Another interesting approach to answering my question could be studies on the perception of art. Petra G. Lengger and her team (2007), for example, found that although viewers preferred abstract and figurative paintings equally, the abstract works evoked more positive emotions. They were less “interesting”, less comprehensible and evoked fewer associations – and yet they were more emotionally appealing.4 This suggests that abstraction resonates with us on a deeper, more emotional, and above all subconscious level, regardless of our intellectual and cultural understanding. Incredibly interesting!

Abstract Sculpture, made with Midjourney by Aesence
Abstract Sculpture, made with Midjourney by Aesence
Barnett Newman, First Station, 1958, Magna on canvas, 197.8 x 153.7 cm © Collection of Robert and Jane Meyerhoff/National Gallery of Art
Barnett Newman, First Station, 1958, Magna on canvas, 197.8 x 153.7 cm © Collection of Robert and Jane Meyerhoff/National Gallery of Art

Abstraction as the essence of art?

No matter how diverse the reasons may be, abstraction is a universal and fundamental component of human expression. But does that make abstraction the essence of art? Well, I think I will probably have to leave that question unanswered. It is not only a style but also a reflection of human experiences and feelings. It is a fundamental, deep-rooted need of humanity.

Various research results indicate that Abstract Art is less easy to understand, but still evokes stronger emotional reactions than Figurative Art. It therefore speaks to us on a deeper, subconscious level that is independent of our cognitive perception or cultural education.

History has shown that abstraction in art is an enduring force that continues to manifest itself in new forms and styles. In the future, artists will surely continue to look for new ways to explore deeper emotional and philosophical questions through abstraction. So it will probably stand the test of time. Perhaps it is the essence of art after all? What do you think?

Further Reading

  1. https://www.artsy.net/article/artsy-editorial-art-industry-trends-2023
  2. https://en.wikipedia.org/wiki/Degenerate_art
  3. https://en.wikiquote.org/wiki/Paul_Klee
  4. https://www.frontiersin.org/articles/10.3389/fnhum.2014.00085/full and https://www.sciencedirect.com/science/article/abs/pii/S0006899307010578?via%3Dihub

Interesting Read


About Exploring Aesthetics:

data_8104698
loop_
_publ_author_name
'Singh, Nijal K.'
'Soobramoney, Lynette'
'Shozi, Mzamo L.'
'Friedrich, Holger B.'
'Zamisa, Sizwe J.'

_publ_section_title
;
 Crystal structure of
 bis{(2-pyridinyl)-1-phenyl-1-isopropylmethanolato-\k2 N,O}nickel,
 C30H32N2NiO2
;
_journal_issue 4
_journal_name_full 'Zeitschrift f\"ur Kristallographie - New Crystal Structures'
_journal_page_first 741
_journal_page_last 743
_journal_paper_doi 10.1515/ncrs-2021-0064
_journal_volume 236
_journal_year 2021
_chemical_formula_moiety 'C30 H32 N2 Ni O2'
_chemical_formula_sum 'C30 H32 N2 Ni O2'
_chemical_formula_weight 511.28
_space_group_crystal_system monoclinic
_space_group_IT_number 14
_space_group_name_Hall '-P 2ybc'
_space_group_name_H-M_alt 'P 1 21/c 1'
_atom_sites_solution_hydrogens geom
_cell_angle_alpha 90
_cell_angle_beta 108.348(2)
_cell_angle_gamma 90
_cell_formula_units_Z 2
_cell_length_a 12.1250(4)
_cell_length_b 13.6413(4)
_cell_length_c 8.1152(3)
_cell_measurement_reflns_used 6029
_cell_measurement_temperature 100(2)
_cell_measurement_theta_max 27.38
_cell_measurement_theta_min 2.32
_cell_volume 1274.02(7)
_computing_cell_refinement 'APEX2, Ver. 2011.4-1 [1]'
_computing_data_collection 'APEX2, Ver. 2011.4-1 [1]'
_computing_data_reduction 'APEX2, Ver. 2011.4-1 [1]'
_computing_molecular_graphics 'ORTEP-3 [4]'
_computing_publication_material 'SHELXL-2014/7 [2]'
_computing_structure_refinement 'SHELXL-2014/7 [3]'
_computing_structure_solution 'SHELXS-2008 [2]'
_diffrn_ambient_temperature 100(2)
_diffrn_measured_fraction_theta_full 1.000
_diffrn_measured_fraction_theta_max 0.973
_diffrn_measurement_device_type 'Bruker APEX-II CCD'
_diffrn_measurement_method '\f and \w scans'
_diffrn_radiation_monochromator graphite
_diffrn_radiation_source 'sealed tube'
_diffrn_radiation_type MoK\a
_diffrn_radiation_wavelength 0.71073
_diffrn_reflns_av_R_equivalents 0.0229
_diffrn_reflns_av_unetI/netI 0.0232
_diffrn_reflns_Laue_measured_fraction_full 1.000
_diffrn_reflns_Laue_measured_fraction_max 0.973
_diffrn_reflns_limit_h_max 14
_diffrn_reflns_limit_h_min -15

Sarah loves asking questions and exploring the things she engages with on a daily basis. Exploring aesthetics is her column which discusses art, design, and aesthetics to explore, inspire, and question the status quo.

  1. Thanks for your thoughts on the subject, Sarah. I agree that abstraction is a fundamental tool for artists to express and communicate inner states. As an artist, I find that abstraction is often a more honest and pure form of expression, free from the limitations of the real world. However, whether I would call it the essence of art, I don’t know.

  2. Although I appreciate your elaborations in this essay, I still have to critically note that calling abstraction the “essence of art” is very one-sided. Art is a multifaceted field that spans different styles and forms of expression. Abstraction is just one of many ways of creating and interpreting art. It may be the “essence” of art for some, but certainly not for all.

    1. Hello Tobias! Thank you for your interesting thoughts on this topic! And yes, I completely agree with you – abstraction is certainly not the essence of art for everyone. What is it for you?

      1. For me, the essence of art is the ability to express emotions and thoughts that are otherwise difficult to put into words. Art allows us to explore and share our inner worlds and to communicate with each other. Whether this is through abstraction, realism, surrealism or any other form is ultimately less important than the message the artist wishes to convey.

Your email address will not be published. Required fields are marked *

Aesence is an independent art and design publication dedicated to minimalist aesthetics. Founded out of a deep appreciation and fascination, Aesence aims to promote awareness and appreciation of minimalism in art and design.